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Severe Burns and Smoke Inhalation From Sources You Can’t Control

The CBS television station in Keller, Texas reported last week on this story of severe burns on one family’s child and several other children, all of whom are in a special-needs class at their school:

Nicholas Chaney’s parents trusted that he’s taken care of at school just like he is at home. Nicholas, 18, has cerebral palsy. “I admire the teachers they do a very good job with them,” says his mother Pauline Chaney.

But now that trust is shaken. “As I got closer, he smelled like burned hair and burned skin,” says Nicholas’ stepfather, Rudy Moreno. Moreno says that his stepson’s special needs class at Keller High School went outside at the same time other students were using charcoal grills as part of a cooking class.

Moreno still doesn’t know what exactly happened, but has pieced together that charcoal from the grills were gathered onto a cookie sheet. “There was a kettle placed on top of the charcoal. The kettle was removed, and I think the cookie sheet blew all the charcoal over,” explains Moreno.

The grill was about 7 feet away from the special needs group. It was very windy day, and Moreno says the hot charcoal rained on some of the special needs students, including Nicholas, and burned them badly.

In pictures taken by Moreno there are buns on Nicholas’s shirt, his hair singed and his scalped burned. Moreno rushed Nichols to the hospital. It was determined he suffered first and second degree burns from the charcoal.

But what bothers Nicholas’ parents most is that no paramedics were called by the school, and they didn’t even find out about what happened until 45 minutes later.

“I don’t understand what they were thinking not calling a paramedic–they call the school nurses to take care of these children but the school nurses are not doctors,” says Pauline Chaney.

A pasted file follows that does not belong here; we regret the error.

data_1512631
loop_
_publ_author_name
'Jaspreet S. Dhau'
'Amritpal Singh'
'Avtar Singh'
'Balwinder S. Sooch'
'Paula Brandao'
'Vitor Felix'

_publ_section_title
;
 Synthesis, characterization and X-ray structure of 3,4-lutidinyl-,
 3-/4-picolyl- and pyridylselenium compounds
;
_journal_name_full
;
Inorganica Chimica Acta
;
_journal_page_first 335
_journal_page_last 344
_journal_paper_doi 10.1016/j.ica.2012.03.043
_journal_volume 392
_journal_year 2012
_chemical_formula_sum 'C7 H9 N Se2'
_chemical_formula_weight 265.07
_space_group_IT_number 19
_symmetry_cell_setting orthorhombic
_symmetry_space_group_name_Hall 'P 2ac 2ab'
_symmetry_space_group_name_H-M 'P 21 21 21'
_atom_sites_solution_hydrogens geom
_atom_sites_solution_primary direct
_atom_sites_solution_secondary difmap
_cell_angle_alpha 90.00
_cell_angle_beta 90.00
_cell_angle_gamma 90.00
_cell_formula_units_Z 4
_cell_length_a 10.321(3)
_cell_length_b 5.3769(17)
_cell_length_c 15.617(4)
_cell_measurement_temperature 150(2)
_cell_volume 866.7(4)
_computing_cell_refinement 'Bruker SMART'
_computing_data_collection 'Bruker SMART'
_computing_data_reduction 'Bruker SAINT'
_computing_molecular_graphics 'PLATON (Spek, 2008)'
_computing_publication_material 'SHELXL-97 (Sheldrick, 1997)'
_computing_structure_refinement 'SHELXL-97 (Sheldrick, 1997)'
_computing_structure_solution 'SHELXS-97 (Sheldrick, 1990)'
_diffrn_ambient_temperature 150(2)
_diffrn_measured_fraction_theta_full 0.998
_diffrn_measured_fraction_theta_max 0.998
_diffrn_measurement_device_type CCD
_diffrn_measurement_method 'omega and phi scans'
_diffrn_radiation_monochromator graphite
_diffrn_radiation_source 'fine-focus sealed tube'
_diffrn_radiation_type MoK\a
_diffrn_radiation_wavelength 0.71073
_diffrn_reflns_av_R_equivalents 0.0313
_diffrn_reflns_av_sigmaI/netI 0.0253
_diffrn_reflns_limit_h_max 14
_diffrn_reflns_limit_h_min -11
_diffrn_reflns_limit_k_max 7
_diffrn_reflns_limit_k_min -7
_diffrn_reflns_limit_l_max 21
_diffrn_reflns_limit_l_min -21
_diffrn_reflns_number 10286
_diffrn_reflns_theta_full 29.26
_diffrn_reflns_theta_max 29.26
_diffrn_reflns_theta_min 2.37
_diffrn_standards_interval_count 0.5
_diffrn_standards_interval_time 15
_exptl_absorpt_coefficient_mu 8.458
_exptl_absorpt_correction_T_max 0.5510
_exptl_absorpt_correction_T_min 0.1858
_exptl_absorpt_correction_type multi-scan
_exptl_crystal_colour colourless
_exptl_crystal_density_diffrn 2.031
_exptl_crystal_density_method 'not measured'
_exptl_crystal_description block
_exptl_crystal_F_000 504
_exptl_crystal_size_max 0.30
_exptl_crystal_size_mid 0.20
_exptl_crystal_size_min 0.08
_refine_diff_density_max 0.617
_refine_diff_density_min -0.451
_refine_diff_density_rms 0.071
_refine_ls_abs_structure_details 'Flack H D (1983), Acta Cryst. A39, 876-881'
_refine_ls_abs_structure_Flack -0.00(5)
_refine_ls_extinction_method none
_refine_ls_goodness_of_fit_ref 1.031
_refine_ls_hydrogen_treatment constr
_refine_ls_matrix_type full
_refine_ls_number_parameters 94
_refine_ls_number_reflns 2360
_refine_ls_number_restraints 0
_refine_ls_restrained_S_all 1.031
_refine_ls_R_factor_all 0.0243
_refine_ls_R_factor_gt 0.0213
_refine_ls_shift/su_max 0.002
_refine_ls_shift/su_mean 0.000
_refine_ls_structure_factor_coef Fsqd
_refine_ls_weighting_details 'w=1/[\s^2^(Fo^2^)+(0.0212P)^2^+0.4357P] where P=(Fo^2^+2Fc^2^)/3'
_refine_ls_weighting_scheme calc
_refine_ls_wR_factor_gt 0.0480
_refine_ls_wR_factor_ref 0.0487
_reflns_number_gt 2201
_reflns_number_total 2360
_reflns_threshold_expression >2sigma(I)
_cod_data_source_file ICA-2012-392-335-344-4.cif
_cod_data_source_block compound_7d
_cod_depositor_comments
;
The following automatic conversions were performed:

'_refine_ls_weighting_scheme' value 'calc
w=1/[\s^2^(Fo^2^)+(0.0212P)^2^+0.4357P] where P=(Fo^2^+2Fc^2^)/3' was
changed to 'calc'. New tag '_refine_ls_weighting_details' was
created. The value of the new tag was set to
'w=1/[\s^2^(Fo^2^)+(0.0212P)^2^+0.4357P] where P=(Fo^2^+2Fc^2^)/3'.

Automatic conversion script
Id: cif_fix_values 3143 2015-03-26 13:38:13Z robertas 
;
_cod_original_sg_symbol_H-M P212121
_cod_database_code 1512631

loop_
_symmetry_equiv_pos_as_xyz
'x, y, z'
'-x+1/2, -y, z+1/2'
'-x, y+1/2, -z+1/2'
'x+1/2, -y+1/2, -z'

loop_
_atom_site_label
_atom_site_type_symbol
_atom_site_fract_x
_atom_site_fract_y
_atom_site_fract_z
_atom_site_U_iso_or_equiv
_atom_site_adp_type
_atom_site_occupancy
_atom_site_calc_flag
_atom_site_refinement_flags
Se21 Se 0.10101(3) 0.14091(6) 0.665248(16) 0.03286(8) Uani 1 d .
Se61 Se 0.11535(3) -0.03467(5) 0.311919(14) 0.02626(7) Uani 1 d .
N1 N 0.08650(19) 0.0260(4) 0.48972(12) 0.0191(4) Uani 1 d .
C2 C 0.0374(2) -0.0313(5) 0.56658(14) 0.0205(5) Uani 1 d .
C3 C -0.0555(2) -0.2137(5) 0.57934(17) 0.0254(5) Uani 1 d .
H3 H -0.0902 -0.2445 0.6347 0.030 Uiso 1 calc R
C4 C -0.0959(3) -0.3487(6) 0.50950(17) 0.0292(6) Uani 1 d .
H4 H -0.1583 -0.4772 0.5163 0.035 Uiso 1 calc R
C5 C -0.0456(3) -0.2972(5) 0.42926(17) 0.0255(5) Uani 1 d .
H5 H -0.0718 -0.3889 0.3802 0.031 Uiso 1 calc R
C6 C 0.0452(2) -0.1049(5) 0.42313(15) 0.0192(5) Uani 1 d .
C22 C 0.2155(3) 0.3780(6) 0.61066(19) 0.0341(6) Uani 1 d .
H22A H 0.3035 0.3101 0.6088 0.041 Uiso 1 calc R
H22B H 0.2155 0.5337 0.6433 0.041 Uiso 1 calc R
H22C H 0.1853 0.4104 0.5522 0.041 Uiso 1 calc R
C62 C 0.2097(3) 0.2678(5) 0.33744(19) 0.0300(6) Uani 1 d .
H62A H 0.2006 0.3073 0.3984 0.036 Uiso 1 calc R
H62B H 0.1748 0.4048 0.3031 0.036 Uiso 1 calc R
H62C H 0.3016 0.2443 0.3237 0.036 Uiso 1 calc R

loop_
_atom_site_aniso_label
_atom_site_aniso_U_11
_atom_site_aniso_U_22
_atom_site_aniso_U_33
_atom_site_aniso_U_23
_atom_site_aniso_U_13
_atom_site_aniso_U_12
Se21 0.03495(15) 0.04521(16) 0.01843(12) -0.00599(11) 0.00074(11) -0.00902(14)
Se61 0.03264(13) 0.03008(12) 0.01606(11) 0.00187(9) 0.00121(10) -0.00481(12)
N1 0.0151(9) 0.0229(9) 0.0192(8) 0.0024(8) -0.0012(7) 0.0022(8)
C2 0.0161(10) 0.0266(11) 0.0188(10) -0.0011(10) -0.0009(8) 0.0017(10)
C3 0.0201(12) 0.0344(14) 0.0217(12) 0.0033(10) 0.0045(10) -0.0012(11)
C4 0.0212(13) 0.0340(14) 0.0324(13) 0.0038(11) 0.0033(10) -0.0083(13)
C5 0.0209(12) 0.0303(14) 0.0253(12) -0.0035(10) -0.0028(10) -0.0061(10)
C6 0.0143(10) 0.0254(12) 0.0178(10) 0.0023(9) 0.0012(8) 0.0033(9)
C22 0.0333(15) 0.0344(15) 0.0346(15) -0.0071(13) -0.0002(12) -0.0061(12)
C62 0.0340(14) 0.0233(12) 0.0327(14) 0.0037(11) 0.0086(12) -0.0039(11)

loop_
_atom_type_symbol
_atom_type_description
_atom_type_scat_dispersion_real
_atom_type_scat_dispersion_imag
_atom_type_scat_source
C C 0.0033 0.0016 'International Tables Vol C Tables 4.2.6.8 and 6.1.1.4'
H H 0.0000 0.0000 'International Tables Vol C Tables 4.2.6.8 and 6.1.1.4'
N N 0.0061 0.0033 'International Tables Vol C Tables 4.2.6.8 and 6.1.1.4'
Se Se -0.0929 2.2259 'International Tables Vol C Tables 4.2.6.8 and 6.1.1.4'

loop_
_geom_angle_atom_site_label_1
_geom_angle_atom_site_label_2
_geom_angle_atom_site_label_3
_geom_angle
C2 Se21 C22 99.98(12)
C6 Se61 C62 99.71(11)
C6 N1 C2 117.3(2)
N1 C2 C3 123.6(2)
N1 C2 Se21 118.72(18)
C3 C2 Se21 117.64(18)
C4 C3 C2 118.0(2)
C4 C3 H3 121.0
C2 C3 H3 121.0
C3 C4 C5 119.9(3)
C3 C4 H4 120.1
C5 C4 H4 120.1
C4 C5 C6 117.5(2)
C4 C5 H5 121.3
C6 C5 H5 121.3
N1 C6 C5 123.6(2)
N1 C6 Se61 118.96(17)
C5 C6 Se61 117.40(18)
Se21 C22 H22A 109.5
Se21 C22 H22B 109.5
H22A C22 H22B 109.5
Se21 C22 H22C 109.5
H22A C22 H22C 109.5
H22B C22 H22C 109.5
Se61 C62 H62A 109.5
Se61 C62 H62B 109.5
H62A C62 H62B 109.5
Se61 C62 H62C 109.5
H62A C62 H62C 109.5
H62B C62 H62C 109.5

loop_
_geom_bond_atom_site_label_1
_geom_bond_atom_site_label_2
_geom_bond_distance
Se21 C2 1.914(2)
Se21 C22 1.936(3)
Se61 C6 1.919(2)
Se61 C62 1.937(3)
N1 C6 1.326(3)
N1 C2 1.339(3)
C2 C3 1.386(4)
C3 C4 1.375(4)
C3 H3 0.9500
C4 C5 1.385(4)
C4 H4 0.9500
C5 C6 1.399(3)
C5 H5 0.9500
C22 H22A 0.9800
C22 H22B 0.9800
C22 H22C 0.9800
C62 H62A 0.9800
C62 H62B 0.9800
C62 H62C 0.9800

In response the Keller School district released a statement reading: “We are aware of the situation that occurred at Keller High School on Wednesday. Two employees have been placed on administrative leave pending the outcome of an internal investigation.”

Two other parents say their children are recovering at home with burns as well.

Another parent of a special needs child art the school wrote in an online forum the following: “To me, the issues are (1) why wasn’t this [cooking] exercise postponed to a day with less wind; and (2) why were the special needs kids so close? These kids don’t have the same reaction times and abilities to move away from hazards like blowing coals and embers. Looking at [the burns on] Nicholas’ scalp, imagine what would have happened had he been turned the other way! Obviously wind is something that cannot be controlled, but when the event was held and the proximity of the kids could have been [controlled].”

And a neighbor of one of the burn victims write that there “is a third-degree burn on his back that will now require skin grafts. He has been on pain meds and running a fever since the incident. Negligence was allowing such an unsafe practice on such a windy day. Another negligence was not contacting paramedics immediately, especially considering none of the affected children could even speak for themselves to describe the extent of their pain!”

The second story I want to discuss, about the dangers of smoke inhalation, also comes from Texas: Nearly 1 million acres of land have burned in wildfires–and people with asthma, old people, young kids, and others all across the state are now more susceptible to breathing problems from inhaling smoke, soot and other particles from the fires.

The worst part is that these folks don’t even have to be within 10 miles of the fire–they can still inhale small particles that drift long distances in the wind, and these can cause serious lung problems now and over the lifetime of the affected person.

So keep this in mind if you ever hear of a large fire in a town near yours. If so, take precautions with people you know who have breathing problems or who are very young or very old. Keep them indoors or perhaps even have them wear masks. And even if you are perfectly healthy, if you smell fire in the air even though that fire is far off, that air is not completely safe for you to breathe. Go indoors until it passes.